This initial sorting is not enough to determine a pricing structure. Elements that are expensive for your company may not intuitively match up with the services customers want from you. But once you have each feature categorized according to its cost, you can begin to see how to lay out your pricing tiers.

2. How different features and products scale

Some features scale linearly and others do not. Your engineering team might be able to point out occasions where a low-cost feature turns into a high-cost feature (or vice versa) when used heavily.

If scaling seems like it could be an issue, one solution is to cap some features for lower pricing tiers and provide unlimited service at higher tiers.

3. Which metrics are already trackable and which could be adapted for tracking

You may be thinking of charging for the number of messages sent by customers on each account. If your system is set up to track the number of messages sent, that pricing model could work well.

However, the engineering team might point out that there is not currently a way to track the number of messages sent. Instead, they have been tracking the total amount of data used by each account.

With that information, you can either have a discussion on whether it’s feasible to start tracking the number of messages sent or if you’d be better off using a metric that’s already measured.

4. Which features could be discounted or put into a free demo

Let’s say the marketing and sales departments want to put certain features into a demo bundle that users can test out for free.

Without the input of engineering, they may pick features based solely on their departments’ information that says customers are most interested in a certain feature set. On the surface, it seems like a great idea to lure new customers in with a handful of features that are in high demand.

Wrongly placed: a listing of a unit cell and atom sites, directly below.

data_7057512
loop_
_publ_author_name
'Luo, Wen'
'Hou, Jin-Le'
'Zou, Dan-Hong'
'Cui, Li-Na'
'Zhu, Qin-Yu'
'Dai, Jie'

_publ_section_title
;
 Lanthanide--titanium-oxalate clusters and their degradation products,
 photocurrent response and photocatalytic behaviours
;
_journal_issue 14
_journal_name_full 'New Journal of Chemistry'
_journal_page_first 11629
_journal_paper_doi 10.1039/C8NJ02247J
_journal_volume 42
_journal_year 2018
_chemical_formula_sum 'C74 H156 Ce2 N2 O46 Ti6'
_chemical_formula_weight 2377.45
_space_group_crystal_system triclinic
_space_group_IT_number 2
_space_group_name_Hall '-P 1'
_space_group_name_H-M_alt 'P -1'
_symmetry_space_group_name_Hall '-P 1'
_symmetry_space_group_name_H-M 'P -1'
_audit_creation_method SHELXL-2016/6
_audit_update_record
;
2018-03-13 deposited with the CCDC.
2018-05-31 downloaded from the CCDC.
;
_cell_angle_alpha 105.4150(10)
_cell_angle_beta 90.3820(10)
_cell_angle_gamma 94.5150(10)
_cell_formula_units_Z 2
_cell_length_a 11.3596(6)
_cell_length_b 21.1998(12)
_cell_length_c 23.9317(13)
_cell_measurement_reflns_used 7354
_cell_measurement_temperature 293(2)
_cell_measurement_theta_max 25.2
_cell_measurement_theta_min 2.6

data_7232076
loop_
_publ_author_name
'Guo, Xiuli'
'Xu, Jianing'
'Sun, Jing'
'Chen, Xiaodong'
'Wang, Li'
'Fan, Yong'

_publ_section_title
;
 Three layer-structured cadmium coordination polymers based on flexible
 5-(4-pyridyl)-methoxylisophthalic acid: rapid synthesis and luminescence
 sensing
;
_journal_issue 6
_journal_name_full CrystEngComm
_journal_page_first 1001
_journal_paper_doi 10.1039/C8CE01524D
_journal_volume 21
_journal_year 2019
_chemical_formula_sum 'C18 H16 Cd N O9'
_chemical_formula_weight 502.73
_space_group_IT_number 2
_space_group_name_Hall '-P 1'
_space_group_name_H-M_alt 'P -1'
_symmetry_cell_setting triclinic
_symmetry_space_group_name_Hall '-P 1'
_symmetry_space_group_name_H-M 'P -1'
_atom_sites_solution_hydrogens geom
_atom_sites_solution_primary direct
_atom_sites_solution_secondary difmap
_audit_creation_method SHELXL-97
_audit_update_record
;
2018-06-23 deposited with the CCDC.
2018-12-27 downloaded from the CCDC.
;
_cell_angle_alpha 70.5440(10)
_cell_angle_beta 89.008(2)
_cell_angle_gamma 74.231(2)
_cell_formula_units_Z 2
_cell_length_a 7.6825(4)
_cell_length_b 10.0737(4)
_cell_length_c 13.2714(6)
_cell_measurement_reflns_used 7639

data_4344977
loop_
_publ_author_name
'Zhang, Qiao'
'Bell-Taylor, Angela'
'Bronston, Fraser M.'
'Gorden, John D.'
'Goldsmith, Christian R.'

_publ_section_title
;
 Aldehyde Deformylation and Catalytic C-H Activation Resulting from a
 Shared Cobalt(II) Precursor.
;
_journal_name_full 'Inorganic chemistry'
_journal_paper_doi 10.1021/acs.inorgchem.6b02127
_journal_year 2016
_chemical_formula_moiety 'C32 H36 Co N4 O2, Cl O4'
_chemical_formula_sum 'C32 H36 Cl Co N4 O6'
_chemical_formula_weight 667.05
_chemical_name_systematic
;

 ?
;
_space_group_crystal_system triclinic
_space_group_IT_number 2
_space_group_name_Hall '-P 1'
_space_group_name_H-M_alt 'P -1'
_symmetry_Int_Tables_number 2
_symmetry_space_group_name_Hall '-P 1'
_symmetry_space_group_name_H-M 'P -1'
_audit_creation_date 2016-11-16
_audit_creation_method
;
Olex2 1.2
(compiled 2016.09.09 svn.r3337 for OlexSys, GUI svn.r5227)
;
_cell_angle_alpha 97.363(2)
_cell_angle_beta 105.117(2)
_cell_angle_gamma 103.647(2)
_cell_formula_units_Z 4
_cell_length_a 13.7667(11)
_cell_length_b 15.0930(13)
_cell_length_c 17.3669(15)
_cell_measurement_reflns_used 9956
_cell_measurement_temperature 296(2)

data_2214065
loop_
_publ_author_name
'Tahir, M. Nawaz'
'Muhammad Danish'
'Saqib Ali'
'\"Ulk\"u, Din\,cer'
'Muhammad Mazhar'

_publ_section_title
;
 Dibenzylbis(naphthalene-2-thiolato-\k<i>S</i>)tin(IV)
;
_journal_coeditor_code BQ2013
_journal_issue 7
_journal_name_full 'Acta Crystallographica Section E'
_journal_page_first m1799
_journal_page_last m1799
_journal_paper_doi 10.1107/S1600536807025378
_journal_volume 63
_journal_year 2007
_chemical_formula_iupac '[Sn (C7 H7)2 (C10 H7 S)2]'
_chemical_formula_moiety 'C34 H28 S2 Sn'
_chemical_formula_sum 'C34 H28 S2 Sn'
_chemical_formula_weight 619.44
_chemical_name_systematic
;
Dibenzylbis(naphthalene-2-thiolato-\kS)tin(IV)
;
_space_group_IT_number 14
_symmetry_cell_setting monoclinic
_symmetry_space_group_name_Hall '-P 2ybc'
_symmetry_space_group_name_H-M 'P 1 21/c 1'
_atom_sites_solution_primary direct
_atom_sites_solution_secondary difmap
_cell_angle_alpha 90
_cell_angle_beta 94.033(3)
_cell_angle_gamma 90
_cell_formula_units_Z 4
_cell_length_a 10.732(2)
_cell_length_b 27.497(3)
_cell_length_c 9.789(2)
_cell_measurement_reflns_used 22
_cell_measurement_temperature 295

However, with the cost information provided by engineering, it may turn out that those highly sought features would actually be too expensive to bundle into a free demo. The company could lose a lot of money if a few big customers signed onto the free demo all at once.

5. How to balance all of the above with value for the customer

In the ideal SaaS pricing model, users can pick and choose the value they want, and those choices align well with the goals of the business. However, this isn’t always possible.

For example, your company may have a call center that is expensive to support but engineers insist, based on usage data, that the service is necessary for an optimal customer experience. Your customers will balk at the idea of having to pay for call center minutes, so it isn’t a feature for which you can charge extra.

However, knowing these details will help you balance these two aspects whenever customer goals and company goals fall out of alignment.

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Cost Intelligence Gives Every Team Insight Into The Profitability Of Each Feature

It’s tough to predict the potential profits of each feature unless you know in adequate detail what the costs of that feature will be.

For example, it may be relatively quick and easy for engineers to develop a system for customers to perform a given transaction, but if your cloud services provider charges an exorbitant cost for each of those transactions, you’d need to know that ahead of time to understand that the feature belongs in a higher pricing tier. Otherwise, you may be relying on rough estimates that could turn out to be wildly off base.

The cost intelligence solutions offered by CloudZero can help every member of your team, from engineers to finance team members, understand and predict the true costs of doing business. With our platform, you can dig deep into the unit economics of each dimension you’d like to track and use that information to develop the pricing and packaging models that will work best for your business.

 to see how CloudZero can help you track costs and charge appropriately for your products and services.